Lisa Hillyard, Marketing Coordinator
As Canadians, it can be easy to feel as though U.S. laws and regulations don’t apply. This is, of course, true in most cases, but the nature of cloud computing raises some interesting jurisdictional questions. Did you know that any data, regardless of its country of origin is subject to the Patriot Act and investigation by the NSA if it ever enters the United States?
In its simplest terms, this means that if you send an email using Gmail to your friend who lives in the same city as you but the email bounces to a Google server that is located in the U.S., the contents of that email fall under the jurisdiction of the NSA and can be searched under the Patriot Act.
It is true that the NSA probably isn’t interested in the email you sent to your friend, but there can be serious implications if your company’s sensitive data is unintentionally making its way, however briefly to U.S.-located servers.
Since the Edward Snowden scandal, internet users at large have become increasingly sensitive to the loss of control and security of their data. Many countries have started to explore the option of mandating local cloud providers to ensure domestic data stays within the country. As a result, the U.S. has lobbied for the inclusion of a provision in the Trans Pacific Partnership, the trade agreement currently being negotiated by 16 countries including Canada which would limit the abilities for countries to restrict data transfers and mandate local computer storage.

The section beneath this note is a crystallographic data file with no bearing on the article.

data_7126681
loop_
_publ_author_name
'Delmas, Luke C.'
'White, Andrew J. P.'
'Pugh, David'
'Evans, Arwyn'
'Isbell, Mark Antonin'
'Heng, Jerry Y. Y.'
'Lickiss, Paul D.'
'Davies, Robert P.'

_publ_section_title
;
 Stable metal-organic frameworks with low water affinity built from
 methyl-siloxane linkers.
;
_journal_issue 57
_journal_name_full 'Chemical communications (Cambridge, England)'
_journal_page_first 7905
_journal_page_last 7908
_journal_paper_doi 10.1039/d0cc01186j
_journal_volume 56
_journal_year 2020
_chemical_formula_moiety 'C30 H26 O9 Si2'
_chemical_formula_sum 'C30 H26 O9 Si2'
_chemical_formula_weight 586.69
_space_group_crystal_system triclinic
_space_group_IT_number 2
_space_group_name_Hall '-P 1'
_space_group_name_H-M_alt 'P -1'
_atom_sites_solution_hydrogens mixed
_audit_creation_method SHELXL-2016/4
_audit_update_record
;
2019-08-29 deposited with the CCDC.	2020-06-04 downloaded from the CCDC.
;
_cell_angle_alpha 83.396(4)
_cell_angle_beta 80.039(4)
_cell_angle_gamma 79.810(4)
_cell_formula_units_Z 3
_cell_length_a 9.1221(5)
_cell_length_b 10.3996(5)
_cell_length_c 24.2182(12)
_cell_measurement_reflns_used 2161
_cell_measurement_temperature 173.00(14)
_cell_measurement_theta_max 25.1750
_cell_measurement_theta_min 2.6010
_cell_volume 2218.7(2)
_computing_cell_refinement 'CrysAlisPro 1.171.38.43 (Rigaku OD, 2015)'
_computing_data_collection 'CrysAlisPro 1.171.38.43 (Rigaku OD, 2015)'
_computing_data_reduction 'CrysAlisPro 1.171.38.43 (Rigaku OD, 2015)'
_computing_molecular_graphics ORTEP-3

The Canadian government has said little about its position on the issue despite the fact that Canadians are already particularly vulnerable to potential disclosures to law enforcement or intelligence agencies. According to data from the Organisation for Economic Cooperation, the majority of Canadian .ca domain name websites are hosted outside the country, with Canada ranking among the lowest countries in the developed world for domestic website hosting. Additionally, Canadian Internet providers such as Bell exchange their Internet traffic in the U.S., ensuring that even simple domestic emails frequently enter the U.S. network before returning to Canada.
Many of our clients in the Legal, Financial and Mining industries require as a matter of policy that all data must be stored domestically. If it is important to your business that all data remain in Canada, it is essential that you ensure your cloud providers are aware of this and that there are measures in place to keep your data in the Country.
If you would like to learn more about cloud data, hosting and network security services, give us a call at (416) 367-2500.